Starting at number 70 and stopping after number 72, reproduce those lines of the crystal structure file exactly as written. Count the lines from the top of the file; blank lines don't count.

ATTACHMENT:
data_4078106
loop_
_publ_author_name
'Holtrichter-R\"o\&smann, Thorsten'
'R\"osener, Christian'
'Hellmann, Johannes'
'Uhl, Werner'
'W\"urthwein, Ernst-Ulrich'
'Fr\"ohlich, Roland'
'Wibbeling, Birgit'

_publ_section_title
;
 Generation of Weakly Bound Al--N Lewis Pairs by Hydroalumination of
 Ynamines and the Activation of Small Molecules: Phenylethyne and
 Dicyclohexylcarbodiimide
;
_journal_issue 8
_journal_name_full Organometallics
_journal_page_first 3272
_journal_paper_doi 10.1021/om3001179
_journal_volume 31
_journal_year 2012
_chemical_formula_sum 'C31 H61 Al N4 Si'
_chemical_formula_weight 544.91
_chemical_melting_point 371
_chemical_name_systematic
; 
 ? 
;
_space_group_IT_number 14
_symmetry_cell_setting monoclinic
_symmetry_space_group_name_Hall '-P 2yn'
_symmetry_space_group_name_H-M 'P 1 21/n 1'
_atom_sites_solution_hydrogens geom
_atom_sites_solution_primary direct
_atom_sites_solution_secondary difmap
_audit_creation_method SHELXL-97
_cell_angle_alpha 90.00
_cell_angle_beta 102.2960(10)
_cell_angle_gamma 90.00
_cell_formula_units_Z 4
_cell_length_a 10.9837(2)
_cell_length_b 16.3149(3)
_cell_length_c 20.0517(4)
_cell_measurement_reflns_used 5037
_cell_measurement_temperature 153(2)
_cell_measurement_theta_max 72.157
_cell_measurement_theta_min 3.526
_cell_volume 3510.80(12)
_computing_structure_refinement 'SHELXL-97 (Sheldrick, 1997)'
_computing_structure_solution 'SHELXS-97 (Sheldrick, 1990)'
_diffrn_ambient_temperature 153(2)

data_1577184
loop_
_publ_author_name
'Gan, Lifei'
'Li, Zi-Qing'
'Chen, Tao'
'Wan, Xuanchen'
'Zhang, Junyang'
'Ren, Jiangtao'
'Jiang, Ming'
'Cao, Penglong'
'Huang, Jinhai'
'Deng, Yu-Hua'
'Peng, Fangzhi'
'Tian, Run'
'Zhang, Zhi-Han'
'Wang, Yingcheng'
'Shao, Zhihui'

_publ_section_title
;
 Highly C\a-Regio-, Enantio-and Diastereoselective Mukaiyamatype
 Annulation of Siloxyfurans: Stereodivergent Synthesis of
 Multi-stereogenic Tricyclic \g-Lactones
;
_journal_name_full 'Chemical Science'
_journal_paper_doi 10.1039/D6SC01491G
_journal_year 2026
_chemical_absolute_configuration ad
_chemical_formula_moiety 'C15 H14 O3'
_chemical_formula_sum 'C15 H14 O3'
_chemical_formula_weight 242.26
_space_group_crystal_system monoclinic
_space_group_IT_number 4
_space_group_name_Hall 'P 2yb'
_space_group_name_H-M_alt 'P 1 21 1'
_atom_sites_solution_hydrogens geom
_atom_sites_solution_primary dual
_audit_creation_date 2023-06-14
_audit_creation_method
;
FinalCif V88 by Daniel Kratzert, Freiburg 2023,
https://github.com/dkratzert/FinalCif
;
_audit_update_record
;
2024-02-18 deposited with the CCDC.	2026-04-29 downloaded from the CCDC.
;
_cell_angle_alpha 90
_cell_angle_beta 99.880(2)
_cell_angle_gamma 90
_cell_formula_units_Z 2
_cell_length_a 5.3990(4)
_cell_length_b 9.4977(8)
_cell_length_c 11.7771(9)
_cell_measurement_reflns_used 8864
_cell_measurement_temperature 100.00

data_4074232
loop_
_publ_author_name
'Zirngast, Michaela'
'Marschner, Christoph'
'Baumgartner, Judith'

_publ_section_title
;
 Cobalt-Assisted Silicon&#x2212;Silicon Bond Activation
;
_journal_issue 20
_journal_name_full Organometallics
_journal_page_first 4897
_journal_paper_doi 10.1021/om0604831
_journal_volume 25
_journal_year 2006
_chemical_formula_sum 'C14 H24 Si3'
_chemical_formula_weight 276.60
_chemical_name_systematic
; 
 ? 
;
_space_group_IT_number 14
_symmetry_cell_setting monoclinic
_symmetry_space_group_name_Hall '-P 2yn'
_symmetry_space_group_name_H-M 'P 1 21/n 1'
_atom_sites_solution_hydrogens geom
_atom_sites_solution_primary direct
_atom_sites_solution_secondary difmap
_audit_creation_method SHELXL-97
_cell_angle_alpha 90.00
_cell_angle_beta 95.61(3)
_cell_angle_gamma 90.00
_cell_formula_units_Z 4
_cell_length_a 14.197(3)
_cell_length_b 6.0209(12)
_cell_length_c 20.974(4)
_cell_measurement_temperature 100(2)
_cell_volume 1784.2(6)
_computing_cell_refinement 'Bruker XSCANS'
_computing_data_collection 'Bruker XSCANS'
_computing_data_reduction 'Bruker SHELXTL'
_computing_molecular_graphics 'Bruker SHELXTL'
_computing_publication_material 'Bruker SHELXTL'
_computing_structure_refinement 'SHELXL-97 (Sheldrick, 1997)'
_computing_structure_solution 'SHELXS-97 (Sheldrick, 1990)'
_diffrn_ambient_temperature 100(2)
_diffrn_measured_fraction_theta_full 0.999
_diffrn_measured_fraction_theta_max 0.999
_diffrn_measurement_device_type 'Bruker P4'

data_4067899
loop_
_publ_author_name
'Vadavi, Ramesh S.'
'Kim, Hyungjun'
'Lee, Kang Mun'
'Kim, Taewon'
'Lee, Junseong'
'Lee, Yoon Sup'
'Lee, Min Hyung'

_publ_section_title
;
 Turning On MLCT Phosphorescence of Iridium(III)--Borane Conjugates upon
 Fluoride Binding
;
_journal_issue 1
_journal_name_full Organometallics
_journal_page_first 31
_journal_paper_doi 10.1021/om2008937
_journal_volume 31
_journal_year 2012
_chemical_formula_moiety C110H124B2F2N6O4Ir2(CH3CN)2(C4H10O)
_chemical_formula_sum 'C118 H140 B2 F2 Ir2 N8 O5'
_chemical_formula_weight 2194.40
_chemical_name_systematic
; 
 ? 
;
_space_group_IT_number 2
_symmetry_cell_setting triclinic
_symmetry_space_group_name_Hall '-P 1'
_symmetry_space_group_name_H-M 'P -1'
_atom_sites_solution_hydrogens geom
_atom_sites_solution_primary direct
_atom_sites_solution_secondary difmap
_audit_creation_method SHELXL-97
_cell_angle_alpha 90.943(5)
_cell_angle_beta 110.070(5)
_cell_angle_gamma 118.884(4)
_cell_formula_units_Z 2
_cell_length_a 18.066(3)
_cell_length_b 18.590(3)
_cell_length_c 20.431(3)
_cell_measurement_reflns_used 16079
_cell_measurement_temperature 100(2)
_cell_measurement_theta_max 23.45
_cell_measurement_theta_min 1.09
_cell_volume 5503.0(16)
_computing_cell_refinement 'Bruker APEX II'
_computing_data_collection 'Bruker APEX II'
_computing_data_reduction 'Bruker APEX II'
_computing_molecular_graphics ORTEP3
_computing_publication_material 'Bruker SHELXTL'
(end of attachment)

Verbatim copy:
'Shao, Zhihui'

_publ_section_title
;